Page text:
With this dawn’s crack, light began to illumine awareness of a larger horizon of corruption: the specific threat of nuclear weapons and, more generally, the US’s warmongering habits and imperial impulses; our inherited and reinforced patterns not just of sexual discrimination but outright misogyny; and then—for circumstances in his immediate attention—an increasingly conflictual, prophetic engagement with the forces of homophobia (especially within the church) and devoted pastoral presence within the LGBTQ community. (It wasn’t, by the way, until 1972, when “homophobia” was first coined, that we even had an explicit word for this form of violence.)

“Grace,” George writes, “before it is anything else, is the crack inherent in the otherwise ironclad, unbreakable laws of nature and history. Grace is the capacity for unchangeable things to change. . . .” (p. 182)

I should have confessed at the beginning the incomparable debt I owe to my companionship with George Williamson via the Baptist Peace Fellowship. I’m probably not the best candidate to review this book, but I jumped at the offer to do so. Of the many insights I’ve received at his hand, let me highlight two.

The first is covered extensively in the book, having to do with how we read the Bible which, verse for verse, is profoundly more violent than the Qur’an. The Bible, George says, is “the story of the breakthrough of God in human history.” The challenge and burden of reading—and living—the text involves discerning what is “breakthrough” and what is merely “history.”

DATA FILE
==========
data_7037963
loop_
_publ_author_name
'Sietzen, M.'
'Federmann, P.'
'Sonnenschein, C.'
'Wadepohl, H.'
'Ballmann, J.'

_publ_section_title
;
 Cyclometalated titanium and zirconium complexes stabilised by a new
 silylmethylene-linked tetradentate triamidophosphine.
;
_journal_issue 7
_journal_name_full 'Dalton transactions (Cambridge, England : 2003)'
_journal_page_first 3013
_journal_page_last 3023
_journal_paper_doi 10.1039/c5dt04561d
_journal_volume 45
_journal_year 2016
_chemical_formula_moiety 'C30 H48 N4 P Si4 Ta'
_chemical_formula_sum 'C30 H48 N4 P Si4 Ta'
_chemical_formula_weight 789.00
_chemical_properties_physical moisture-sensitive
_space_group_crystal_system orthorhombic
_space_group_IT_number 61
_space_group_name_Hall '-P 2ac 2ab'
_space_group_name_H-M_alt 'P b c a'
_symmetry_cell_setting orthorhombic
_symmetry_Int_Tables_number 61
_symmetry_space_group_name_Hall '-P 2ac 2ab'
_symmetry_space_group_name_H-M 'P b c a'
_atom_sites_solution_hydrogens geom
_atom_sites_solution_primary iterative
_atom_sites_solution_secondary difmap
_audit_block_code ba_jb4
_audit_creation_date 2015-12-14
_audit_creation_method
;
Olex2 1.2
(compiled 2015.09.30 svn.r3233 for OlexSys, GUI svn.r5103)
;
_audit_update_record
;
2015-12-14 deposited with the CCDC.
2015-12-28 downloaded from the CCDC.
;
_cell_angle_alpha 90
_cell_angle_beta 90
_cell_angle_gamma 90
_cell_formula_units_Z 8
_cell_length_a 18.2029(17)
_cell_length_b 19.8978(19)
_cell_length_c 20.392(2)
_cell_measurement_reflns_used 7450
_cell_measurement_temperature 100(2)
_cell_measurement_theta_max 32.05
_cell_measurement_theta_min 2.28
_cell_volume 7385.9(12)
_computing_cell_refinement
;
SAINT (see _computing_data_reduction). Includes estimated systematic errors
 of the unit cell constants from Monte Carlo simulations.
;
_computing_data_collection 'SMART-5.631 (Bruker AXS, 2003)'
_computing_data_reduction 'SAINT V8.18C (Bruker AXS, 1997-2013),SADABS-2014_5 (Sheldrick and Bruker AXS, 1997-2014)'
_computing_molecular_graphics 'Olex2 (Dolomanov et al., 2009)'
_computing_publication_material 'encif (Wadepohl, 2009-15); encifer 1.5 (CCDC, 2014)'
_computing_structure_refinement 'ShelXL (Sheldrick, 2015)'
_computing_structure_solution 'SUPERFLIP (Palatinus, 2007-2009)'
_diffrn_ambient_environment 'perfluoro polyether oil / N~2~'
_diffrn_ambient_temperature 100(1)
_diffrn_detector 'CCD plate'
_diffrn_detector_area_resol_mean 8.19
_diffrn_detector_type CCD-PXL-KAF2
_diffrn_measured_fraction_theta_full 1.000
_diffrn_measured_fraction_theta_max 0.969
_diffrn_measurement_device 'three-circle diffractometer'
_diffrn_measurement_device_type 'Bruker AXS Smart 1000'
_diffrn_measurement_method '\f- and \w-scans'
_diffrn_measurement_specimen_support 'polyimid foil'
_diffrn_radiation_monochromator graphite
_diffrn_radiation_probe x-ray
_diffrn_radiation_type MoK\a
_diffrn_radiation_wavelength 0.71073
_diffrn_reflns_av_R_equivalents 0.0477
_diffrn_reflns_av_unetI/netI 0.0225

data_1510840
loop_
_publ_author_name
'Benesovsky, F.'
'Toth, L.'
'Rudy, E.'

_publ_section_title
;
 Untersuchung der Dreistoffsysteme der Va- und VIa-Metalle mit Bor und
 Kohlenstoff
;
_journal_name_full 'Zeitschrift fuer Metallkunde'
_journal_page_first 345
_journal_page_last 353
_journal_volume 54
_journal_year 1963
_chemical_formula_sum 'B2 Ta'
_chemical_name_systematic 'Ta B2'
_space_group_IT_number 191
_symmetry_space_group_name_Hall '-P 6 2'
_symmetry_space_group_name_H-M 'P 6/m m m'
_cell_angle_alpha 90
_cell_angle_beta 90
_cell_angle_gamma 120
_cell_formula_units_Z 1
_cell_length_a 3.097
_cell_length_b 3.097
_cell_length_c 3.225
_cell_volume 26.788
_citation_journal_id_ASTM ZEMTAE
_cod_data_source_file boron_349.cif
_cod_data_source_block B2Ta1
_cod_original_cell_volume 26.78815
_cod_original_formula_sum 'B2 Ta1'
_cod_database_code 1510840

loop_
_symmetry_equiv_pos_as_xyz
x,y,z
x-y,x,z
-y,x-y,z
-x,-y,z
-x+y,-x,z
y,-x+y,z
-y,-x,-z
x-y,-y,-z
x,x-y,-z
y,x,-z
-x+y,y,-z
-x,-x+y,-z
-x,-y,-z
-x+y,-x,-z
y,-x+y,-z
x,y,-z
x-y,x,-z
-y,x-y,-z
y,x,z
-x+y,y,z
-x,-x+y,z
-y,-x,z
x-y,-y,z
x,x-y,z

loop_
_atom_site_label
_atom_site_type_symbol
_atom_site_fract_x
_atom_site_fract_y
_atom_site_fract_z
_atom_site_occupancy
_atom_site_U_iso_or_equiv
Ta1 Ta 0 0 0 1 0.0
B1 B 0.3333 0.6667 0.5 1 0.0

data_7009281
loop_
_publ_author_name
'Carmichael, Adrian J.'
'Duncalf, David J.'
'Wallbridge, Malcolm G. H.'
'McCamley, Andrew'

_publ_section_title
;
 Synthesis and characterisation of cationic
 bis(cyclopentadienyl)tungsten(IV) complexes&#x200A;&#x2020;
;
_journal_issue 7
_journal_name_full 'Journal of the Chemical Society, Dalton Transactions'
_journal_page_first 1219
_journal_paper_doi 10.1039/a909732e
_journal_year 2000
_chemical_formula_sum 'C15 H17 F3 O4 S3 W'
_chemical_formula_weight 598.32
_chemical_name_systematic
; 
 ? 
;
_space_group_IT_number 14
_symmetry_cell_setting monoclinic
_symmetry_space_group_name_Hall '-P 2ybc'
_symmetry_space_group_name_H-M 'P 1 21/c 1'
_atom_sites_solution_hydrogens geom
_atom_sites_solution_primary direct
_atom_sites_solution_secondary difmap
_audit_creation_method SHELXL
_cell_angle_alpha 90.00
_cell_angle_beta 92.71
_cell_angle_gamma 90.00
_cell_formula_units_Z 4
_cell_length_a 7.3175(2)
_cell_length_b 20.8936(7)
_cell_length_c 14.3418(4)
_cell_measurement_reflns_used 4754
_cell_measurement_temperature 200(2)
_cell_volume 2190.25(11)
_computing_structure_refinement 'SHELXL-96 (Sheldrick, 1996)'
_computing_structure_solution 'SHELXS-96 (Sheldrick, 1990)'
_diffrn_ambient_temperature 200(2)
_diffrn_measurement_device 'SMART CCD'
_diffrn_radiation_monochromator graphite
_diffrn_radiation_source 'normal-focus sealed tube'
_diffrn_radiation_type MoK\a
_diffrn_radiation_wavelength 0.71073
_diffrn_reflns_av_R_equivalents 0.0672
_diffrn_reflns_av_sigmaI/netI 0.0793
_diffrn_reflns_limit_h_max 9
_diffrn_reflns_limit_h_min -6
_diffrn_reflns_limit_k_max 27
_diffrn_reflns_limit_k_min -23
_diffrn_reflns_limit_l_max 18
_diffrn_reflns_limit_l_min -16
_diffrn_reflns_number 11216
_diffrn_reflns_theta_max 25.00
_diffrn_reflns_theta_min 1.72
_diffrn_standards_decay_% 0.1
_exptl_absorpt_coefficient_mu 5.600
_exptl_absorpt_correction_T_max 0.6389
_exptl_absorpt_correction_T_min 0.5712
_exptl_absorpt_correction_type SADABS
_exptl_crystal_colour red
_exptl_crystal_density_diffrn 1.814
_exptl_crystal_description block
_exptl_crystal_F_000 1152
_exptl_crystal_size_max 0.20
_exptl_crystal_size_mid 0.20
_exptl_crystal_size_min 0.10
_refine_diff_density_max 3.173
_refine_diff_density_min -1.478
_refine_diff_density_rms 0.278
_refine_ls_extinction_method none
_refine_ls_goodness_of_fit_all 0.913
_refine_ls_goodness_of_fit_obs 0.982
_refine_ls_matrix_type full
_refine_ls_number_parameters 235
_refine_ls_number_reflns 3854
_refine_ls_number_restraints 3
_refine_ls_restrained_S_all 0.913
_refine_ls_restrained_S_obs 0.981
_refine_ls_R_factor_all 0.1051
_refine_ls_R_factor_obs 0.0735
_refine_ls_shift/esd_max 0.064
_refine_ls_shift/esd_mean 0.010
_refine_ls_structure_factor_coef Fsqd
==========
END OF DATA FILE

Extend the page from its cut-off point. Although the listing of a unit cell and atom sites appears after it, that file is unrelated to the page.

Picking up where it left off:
The second greatest insight I absorbed is not explicitly stated in this book, though is everywhere implicit: That the peace, the peaceable kingdom, the Beloved Community, for which we long and to which we are oriented is, in the end, a miracle. Not in the sense of an abrogation of supposed “laws of nature,” but miracle in the sense of surprise, a reality beyond human prediction, an achievement beyond human manipulation.

Not that our devoted efforts, however fallible, are insignificant or even futile. The stories in this book of adventures in faith are vast: from shackling outside a Woolworth lunch counter, to the apartment of Soviet dissidents during the Cold War, to Bangkok hotel gatherings with insurgent leaders in South Asia, to Central American jungles, to Saddam’s parade grounds and the Warsaw Cathedral during Solidarity’s ascension. There is abundance here.

What I think George would want you to know is that these stories don’t belong to him, at least not in the terms of our culture’s gangster-capitalism values. The worst thing you could mine from this memoir is a comparison test. These stories, your stories, our stories—the very meaning of our Eucharistic practice is that we belong to each other, feeding each other, being fed together, baptized as we are in to one body “in Christ” rather than in separate investment portfolios.

Here is George’s summation:

"In the end, what constitutes, what hounds and thrills me, is inescapable suspicion that I suffer a Calling from God. This isn’t something I’m proud of or can document. It isn’t in any sense a singling-out. It’s just there, light from behind, warming my backside, narrowly lighting the way ahead, casting a shadow toward where I’m bound when, occasionally, I’m in it." (p. 183)

Our only reliable hope is that we do not get what we deserve but submit to being upended in Grace.

Click here to purchase Born in Sin, Upended in Grace.

Ken Sehested, founding director of the Baptist Peace Fellowship of North America, is the editor and author of “prayer&politiks,” an online journal at the intersection of spiritual formation and prophetic action.